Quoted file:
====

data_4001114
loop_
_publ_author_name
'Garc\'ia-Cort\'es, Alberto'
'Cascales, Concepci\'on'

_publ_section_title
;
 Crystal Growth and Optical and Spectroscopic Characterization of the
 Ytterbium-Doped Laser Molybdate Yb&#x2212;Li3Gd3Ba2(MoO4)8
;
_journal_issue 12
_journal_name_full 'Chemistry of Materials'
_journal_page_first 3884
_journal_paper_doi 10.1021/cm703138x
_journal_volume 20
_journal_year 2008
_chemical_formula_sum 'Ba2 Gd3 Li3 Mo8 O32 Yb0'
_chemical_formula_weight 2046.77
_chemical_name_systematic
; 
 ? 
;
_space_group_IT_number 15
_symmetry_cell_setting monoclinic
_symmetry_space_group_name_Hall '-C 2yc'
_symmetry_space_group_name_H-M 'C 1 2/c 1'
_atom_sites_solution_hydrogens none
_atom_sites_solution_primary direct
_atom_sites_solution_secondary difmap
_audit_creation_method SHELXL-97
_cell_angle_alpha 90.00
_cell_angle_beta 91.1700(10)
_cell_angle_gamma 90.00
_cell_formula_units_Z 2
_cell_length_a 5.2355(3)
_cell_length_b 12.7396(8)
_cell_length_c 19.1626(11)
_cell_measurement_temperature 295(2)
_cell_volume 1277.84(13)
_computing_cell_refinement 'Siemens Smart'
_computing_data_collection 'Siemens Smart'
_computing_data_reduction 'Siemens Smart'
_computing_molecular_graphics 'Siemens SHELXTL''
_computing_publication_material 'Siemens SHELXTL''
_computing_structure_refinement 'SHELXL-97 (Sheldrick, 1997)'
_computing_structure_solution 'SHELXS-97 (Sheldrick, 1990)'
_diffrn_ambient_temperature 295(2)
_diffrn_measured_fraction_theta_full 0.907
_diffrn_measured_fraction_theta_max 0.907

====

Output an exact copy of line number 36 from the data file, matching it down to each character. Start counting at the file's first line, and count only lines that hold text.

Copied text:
_cell_length_b 12.7396(8)